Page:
Rare Rides: Hop in a 1955 Studebaker Conestoga Wagon
Today’s Rare Ride is a peachy two-door wagon from a company in South Bend, Indiana that would cease to exist about a decade later.
It’s a Studebaker Champion Conestoga, from 1955.
The Champion line started in 1939 as Studebaker’s full-size offering. The company was desperate to improve its financial situation after poor sales in 1938 attacked the balance sheet. The Champion was all new, intended as a free-standing clean break for the company. Designers were not saddled with parts-sharing requirements from Studebaker execs, but were reminded that the Champion was to be as light as possible. The resulting two- and four-door sedans were indeed lighter than competitors, and came equipped with a 2.7-liter inline-six.
The Champion proved a success, seeing redesigns in 1942 and 1947. A third generation released for ’47 saw the lineup expand into the convertible, coupe, and station wagon realms.
By the early Fifties, the Champion was showing its age via upright and stodgy post-war styling. That changed in 1953 with the debut of a fourth-generation model. Studebaker hired a designer from Raymond Loewy’s design studio and told him to modernize. A part of said modernization was a class revision, from full-size to midsize.
What didn’t get modernized was the power motivating all Champions. Through the 1954 model year, Studebaker still employed the same 85-horsepower inline-six as in 1939, albeit enlarged to 2.8 liters. That same year, the Conestoga wagon joined the lineup. Studebaker gave in to modernity for 1955, offering an enlarged version of its old engine. The new displacement was a full three liters, and power jumped to 101 horsepower. Heady figures!
But sales were falling for the Champion line, and an independent Studebaker could not compete on price with competition at the Big Three. A final, fifth-generation Champion arrived for 1957, offered with less equipment and a lower price tag than previous generations. The company renamed its new affordable car the Champion Scotsman, and then just plain Scotsman.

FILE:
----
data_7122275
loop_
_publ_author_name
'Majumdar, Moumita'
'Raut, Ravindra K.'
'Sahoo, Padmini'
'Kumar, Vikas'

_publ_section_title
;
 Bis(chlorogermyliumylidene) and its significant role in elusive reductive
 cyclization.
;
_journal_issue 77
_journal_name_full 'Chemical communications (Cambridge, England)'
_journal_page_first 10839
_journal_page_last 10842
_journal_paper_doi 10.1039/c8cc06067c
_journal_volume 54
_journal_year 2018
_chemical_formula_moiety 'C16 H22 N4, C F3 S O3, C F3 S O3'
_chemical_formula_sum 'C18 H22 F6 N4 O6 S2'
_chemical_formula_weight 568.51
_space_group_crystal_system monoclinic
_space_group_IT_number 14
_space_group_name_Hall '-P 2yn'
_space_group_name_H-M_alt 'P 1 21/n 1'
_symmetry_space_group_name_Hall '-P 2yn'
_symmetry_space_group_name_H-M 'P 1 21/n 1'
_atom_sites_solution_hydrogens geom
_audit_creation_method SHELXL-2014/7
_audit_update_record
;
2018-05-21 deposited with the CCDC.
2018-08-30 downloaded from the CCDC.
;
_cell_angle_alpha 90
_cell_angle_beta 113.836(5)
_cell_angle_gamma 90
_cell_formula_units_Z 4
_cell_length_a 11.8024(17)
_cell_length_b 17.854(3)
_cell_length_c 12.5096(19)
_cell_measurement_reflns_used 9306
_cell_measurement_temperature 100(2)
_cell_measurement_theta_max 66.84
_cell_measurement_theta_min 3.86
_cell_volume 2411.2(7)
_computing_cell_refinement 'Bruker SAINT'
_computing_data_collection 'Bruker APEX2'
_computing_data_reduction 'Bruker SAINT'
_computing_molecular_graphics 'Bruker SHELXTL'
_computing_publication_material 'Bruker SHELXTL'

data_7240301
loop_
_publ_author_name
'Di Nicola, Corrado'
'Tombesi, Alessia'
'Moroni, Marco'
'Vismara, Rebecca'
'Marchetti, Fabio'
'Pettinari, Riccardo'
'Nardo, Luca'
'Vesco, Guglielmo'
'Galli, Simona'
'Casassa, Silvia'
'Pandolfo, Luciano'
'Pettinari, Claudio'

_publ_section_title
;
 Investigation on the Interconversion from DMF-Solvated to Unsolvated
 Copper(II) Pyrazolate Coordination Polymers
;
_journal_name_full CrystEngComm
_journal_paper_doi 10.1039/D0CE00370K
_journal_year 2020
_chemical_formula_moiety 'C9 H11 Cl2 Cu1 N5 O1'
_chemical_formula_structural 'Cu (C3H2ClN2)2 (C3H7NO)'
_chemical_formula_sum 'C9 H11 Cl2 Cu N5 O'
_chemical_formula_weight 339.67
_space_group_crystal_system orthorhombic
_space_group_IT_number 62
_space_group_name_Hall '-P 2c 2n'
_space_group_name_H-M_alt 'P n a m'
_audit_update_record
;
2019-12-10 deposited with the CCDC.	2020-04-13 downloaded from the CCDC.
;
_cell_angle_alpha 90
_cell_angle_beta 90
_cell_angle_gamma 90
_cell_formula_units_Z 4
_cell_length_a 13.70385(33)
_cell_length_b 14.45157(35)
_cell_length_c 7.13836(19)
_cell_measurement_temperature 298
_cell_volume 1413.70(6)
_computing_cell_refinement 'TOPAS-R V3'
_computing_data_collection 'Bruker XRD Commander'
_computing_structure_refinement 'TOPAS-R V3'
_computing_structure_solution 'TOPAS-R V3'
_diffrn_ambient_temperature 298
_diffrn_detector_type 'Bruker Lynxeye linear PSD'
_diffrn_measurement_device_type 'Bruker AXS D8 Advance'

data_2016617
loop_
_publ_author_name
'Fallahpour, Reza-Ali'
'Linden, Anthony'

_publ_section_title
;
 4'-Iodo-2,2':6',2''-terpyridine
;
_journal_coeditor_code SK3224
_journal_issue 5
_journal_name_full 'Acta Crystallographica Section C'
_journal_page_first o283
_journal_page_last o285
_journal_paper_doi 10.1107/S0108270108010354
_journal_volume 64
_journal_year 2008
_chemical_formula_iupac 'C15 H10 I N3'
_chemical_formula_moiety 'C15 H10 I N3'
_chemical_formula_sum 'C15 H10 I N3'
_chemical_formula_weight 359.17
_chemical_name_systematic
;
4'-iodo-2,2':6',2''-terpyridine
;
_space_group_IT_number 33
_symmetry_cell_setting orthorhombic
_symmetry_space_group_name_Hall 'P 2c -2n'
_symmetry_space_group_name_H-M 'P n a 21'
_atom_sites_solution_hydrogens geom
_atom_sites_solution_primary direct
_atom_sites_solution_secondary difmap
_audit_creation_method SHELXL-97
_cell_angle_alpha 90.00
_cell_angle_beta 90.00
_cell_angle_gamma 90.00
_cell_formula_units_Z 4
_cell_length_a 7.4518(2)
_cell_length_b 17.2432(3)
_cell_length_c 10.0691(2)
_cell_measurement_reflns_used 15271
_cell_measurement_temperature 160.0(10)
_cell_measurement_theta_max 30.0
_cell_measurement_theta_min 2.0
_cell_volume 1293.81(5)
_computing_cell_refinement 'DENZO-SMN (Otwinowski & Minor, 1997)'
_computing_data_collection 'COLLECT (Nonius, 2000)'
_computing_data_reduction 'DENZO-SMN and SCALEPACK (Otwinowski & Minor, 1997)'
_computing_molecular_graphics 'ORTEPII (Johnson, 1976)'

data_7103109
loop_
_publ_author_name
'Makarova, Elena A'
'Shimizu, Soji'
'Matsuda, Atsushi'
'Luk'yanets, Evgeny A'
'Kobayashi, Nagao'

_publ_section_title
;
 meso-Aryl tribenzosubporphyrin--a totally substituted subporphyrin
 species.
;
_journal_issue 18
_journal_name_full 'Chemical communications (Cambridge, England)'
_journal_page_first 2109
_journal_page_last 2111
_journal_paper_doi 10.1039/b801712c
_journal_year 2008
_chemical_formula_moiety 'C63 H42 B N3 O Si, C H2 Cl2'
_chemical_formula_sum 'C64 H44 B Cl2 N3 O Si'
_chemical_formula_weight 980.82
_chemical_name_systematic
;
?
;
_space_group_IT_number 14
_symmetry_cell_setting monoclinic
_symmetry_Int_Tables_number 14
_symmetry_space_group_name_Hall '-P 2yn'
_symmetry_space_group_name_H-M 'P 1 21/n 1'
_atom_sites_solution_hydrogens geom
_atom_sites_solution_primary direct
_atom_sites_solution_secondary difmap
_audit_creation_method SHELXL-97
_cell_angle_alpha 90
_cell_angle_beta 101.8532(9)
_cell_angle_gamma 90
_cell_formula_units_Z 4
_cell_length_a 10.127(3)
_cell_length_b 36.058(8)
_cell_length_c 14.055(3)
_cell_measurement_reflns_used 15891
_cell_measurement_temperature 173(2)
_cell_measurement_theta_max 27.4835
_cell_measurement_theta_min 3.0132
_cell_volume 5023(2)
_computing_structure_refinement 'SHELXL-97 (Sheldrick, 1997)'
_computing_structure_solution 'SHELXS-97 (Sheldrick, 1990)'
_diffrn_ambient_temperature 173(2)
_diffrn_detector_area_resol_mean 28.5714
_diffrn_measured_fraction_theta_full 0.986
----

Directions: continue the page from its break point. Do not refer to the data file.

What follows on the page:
While Studebaker offered a V8 for the final Scotsman (more than doubling the power figure), by that point the changes made little difference. The fifth-gen Champion was cancelled in 1958 after just two model years. The writing was on the wall for the rest of Studebaker as well, and the company officially folded in 1967.
Today’s Rare Ride is a beautiful Conestoga wagon from 1955. Well-equipped with air conditioning, it has 42,000 miles on the odometer and asks $29,500.
Interested in lots of cars and their various historical contexts. Started writing articles for TTAC in late 2016, when my first posts were QOTDs. From there I started a few new series like Rare Rides, Buy/Drive/Burn, Abandoned History, and most recently Rare Rides Icons. Operating from a home base in Cincinnati, Ohio, a relative auto journalist dead zone. Many of my articles are prompted by something I'll see on social media that sparks my interest and causes me to research. Finding articles and information from the early days of the internet and beyond that covers the little details lost to time: trim packages, color and wheel choices, interior fabrics. Beyond those, I'm fascinated by automotive industry experiments, both failures and successes. Lately I've taken an interest in AI, and generating "what if" type images for car models long dead. Reincarnating a modern Toyota Paseo, Lincoln Mark IX, or Isuzu Trooper through a text prompt is fun. Fun to post them on Twitter too, and watch people overreact. To that end, the social media I use most is Twitter, @CoreyLewis86. I also contribute pieces for Forbes Wheels and Forbes Home.
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